Andy Priest head of the Alabama Golf Association
Andy Priest addresses the Alabama Golf Association at a pre-pandemic meeting. (Photo: Alabama Golf Association)

Instead, the Alabama Golf Association opened its tournament season with the Alabama Girls Amateur. With a small field and walking only, it seemed to be the perfect event to test the waters. The success of that event allowed the AGA to move forward with the remainder of its tournament schedule.

“It allowed us to keep reevaluating what we could and couldn’t do,” Priest said. “As the summer went along, we were able to gather more information and be able to adjust on the fly. That’s what we had to do.”

On top of the pandemic, Hurricane Sally battered Gulf Shores and submerged Kiva Dunes, forcing the AGA to cancel the Alabama State Mixed Team Championship and move the State Senior Four-Ball event to Timberline in Calera.

“We were very fortunate we were able to pull off almost all of our entire schedule,” Priest said.

With AGA and Section, ‘Youth on Course’ Launches in Alabama

Being able to play the majority of the tournament schedule wasn’t the only good news for the Alabama Golf Association in 2020.

Additionally, the organization, in partnership with the Northwest Florida/Alabama section launched the popular Youth on Course initiative in which junior golfers can play select golf courses for $5. Although it had been in the works for some time, Priest said the time was right to launch the program.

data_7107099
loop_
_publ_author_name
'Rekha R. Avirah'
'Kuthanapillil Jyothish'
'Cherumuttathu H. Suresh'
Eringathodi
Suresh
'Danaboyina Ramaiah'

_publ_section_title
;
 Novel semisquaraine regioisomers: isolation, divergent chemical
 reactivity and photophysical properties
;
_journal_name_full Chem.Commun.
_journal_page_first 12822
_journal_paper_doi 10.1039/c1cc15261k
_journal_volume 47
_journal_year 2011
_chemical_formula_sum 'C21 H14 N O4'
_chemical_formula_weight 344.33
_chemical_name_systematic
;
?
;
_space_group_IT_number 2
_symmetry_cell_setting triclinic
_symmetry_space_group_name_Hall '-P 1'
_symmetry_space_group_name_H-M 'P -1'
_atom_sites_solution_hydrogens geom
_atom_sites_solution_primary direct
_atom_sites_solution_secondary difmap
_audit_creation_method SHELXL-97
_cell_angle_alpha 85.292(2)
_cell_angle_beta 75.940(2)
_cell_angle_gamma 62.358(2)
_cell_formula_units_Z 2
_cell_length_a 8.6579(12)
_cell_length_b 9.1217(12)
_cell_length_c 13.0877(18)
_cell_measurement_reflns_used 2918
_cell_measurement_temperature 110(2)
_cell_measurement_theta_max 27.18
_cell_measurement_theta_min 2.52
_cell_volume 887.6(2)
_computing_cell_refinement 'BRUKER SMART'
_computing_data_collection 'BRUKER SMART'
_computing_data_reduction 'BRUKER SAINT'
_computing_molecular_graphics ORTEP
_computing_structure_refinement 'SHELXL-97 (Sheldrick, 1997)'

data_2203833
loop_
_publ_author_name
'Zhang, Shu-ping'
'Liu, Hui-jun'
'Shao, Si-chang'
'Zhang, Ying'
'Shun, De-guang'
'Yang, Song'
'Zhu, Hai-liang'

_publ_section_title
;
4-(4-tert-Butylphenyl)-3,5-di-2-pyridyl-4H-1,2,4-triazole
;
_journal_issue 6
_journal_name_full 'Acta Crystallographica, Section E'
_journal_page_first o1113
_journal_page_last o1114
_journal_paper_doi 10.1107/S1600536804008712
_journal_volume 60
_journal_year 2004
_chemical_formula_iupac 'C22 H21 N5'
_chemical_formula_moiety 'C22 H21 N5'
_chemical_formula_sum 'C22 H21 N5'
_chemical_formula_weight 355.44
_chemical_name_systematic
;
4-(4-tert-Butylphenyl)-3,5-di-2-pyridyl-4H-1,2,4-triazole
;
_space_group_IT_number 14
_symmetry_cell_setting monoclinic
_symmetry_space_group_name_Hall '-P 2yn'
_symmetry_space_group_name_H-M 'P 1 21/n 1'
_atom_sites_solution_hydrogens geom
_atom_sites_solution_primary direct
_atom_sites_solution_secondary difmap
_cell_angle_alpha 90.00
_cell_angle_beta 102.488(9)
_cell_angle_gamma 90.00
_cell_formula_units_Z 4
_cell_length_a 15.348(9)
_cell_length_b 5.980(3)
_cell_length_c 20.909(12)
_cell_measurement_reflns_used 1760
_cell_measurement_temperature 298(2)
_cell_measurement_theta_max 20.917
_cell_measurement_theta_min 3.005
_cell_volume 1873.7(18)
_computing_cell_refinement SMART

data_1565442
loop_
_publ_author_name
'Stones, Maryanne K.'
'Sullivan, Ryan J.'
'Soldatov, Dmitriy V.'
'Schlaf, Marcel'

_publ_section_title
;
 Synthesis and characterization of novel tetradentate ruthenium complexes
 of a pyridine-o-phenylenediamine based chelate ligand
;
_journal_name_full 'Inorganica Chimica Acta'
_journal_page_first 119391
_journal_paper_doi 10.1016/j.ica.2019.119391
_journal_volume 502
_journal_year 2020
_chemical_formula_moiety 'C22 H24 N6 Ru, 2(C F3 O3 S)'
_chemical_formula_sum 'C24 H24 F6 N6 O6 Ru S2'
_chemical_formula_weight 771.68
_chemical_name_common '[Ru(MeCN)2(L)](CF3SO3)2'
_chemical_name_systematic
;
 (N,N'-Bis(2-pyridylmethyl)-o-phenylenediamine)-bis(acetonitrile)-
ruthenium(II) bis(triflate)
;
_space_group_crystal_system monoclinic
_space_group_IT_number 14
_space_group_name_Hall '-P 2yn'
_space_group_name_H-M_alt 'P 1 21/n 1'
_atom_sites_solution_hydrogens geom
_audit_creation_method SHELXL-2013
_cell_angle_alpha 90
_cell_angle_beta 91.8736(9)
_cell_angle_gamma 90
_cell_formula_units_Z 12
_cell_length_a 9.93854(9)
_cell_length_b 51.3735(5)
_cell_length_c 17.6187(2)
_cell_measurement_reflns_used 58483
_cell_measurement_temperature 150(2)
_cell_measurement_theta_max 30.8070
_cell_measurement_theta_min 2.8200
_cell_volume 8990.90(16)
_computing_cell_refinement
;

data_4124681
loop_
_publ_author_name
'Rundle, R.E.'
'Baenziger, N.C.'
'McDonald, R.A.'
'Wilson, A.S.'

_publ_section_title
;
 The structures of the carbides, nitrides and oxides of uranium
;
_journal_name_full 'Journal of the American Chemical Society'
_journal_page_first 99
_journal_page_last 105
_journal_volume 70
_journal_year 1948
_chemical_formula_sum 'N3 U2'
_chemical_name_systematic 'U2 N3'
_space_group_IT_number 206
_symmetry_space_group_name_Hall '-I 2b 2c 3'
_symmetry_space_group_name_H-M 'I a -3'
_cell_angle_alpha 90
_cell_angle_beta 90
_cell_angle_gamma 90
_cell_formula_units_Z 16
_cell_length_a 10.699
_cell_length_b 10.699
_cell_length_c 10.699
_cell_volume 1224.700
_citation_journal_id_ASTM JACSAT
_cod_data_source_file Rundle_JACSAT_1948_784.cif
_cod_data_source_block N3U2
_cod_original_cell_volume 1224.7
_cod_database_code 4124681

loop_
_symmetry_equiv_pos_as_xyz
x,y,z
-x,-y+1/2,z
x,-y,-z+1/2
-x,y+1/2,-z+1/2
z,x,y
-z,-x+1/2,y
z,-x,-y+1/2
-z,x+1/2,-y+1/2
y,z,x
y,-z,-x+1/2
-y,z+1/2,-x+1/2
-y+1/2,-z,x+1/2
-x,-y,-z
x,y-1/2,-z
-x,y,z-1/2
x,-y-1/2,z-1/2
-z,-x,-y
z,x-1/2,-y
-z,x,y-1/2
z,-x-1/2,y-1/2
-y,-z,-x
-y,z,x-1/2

“We had it in the queue to be launched pre-Covid anyway,” he said. “We were already lined up ready to do it; it was just a matter of when. We still had a few details to iron out before we launched the program. Having the Robert Trent Jones Golf Trail 150 percent behind it is what helped get it off the ground.

The timing of golf still being open and kids being home looking for things to do, and golf being one of the only things you could get out and do safely, the timing actually worked out for us.”

Priest said the only downside was a lack of promotion among the high schools because in the spring sports were shut down throughout the state.

“We missed the window of opportunity to promote it to high school players that we’ll capture next year,” he said. “It’s off the ground and off and running. We have all the RTJ Trail facilities and a handful of others sprinkled throughout the state that are supplementing them. No matter where junior golfers live in Alabama, there is a facility within a reasonable distance that they can go play golf for $5.”

Thanking the Alabama Golf Association’s Volunteers

Priest said the Alabama Golf Association couldn’t have made it through 2020 without the cooperation and commitment of its member courses and the volunteers who worked tirelessly to ensure there would be a tournament season.

“Our organization is driven by volunteers,” he said. “We’re fortunate that they believe in us and what we our doing and what our goals are heading into the future.”

In 2021, some new events are likely to be added to the AGA’s schedule. Like nearly everybody, Priest is happy to put 2020 in the rear-view mirror and eager to see what the new year will bring. He remains cautious, though.

“We don’t need to let our guard down,” he said. “We still have a bumpy road ahead of us for the next several months. I don’t see things changing until maybe next summer once a vaccine is in place. We will get through it together, though.”

Gregg Dewalt is the editor of Alabama Golf News.

Have a story idea or a news item to report? Email

Featured image: Alabama Golf Association

Lexi golf ball add 300x250